Josh Beckett’s Fastball Command, Velocity Is Key to Regaining Form as Top-of-Rotation Starter

Josh Beckett's Fastball Command, Velocity Is Key to Regaining Form as Top-of-Rotation Starter Red Sox fans were thrilled to see the Josh Beckett of old on Sunday night. As impressive as Beckett’s final line was in a 4-0 Sox win over the Yankees, it may have been Beckett’s radar gun readings that can give Boston fans the most optimism.

On Sunday night, Beckett looked like the pitcher that led the Red Sox to mortgage part of their future for prior to the 2006 season, when they shipped Hanley Ramirez and Anibal Sanchez (who got shelled over the weekend, by the way) to Florida for Beckett and Mike Lowell. The veteran right-hander struck out 10 Yankees, a team that has pounded him as of late, on his way to eight shutout innings at Fenway Park.

The biggest reason for Beckett’s blast to the past, may have been his ability to not only command his fastball, but to do so with greater velocity.

Beckett is still a power pitcher, and he still relies on his fastball when he needs to get outs. The thing is, when his fastball is not touching the mid-90s as it was on Sunday night, it’s going to be tough for him to get by.

It was a different story on Sunday night, though. Beckett was rearing back and firing, and it seemed to make a world of difference. He was a different pitcher than the one we saw have a forgettable start on April 5 in Cleveland, and a lot of it seemingly stems from the fastball.

Consider these fastball stats real quick (velocity averages courtesy of Brooks Baseball’s pitchFX tool)

Cleveland start

  • Beckett threw 52 fastballs.
  • None of those fastballs registered at more than 93 mph
  • Average four-seam fastball velocity: 92.22 mph
  • Average two-seam fastball velocity: 91.91 mph
  • Final line: 5 IP, 5 H, 3 ER, 4 BB, 4 K

New York start

  • Beckett threw 40 fastballs
  • Of those 40 fastballs, 24 of them registered at 94 mph
  • Average four-seam fastball: 93.58 mph
  • Average two-seam fastball: 93.35 mph
  • Final line: 8 IP, 2 H, 0 ER, 1 BB, 10 K

Now, obviously, it’s a small sample size. And more obviously it means nothing if Beckett takes the mound in his next start and goes back to consistently working at 91 or 92 like he did in Cleveland. However, if he is able to sustain the jump in velocity, it opens some doors for him.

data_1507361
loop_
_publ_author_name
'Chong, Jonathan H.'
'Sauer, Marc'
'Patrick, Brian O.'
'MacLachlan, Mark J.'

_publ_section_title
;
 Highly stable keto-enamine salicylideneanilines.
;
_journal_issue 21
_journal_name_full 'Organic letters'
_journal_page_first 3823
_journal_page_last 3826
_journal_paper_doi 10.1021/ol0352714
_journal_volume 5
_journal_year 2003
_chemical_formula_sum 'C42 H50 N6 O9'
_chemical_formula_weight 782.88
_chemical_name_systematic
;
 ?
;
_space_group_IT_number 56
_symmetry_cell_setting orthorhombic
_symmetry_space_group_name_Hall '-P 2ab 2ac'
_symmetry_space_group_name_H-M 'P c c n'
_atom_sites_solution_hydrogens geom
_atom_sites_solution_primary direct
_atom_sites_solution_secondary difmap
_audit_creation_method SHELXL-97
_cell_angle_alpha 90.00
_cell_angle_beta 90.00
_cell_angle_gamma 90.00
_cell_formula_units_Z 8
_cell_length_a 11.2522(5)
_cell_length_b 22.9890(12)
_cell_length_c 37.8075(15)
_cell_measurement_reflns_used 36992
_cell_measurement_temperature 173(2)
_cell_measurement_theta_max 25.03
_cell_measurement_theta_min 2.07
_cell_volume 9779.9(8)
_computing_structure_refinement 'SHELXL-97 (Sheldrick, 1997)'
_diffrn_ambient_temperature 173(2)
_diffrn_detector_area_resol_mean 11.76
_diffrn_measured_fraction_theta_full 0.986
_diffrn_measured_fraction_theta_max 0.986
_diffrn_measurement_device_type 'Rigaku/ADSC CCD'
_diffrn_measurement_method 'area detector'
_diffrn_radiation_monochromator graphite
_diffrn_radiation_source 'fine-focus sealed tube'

It may not seem like much, but a 2-mph jump when it comes to a major league fastball, is pretty substantial. If Beckett is working at a higher velocity, it makes his secondary stuff that much better.

When he’s throwing harder, it makes his changeup that much better. Beckett featured a pretty nasty changeup against the Indians, but being able to effectively establish the fastball like he did on Sunday night will make his off-speed stuff that much better when he’s able to contrast his speeds to a larger degree.

A more dominant fastball will only make Beckett’s curveball, a pitch that can be absolutely devastating, even more baffling. When Beckett is working in the mid-90s, he’s able to elevate in the zone, as we saw on Sunday night. When the velocity is down, it’s a lot tougher to get away with working up in the zone against major league hitters. There is practically no room for error. So what does being able to work up in the zone have to do with his curveball? If Beckett is able to climb the ladder from time-to-time, it makes the curveball that much more deceptive. It allows him to change the hitter’s eye level, thus making his already sharp 12-6 curve that much better.

Beckett’s curveball will also be helped by the inclusion of a strong two-seam fastball which he also featured on Sunday night. With the two-seamer working, Beckett is able to get back more of the plate. We saw it early on Sunday night when Beckett got Mark Teixeira looking on a two-seamer that ran over the inside corner for a strikeout. If lefties aren’t able to sit on fastballs and breaking pitches away (especially at Fenway with the Green Monster looming in left), it allows Beckett to work on the outer half, particularly with his curveball and cut fastball.

By establishing his command with the pitch on Sunday night, Beckett was able to work in his secondary stuff the second, third and fourth time threw the lineup. He established the fastball, dialing it up during the first time through, and worked off of it all night. It was textbook pitching.

But, it all comes back to the fastball.

None of this is rocket science (although Beckett probably knows a little more about that these days), but it is certainly worth noting.

Sunday’s radar gun readings have to be encouraging for Beckett and the Red Sox. If he can continue to light the gun up like he did on Sunday night, then Red Sox fans might be able to expect more stat lines like they saw on Sunday night as well.

Yardbarker

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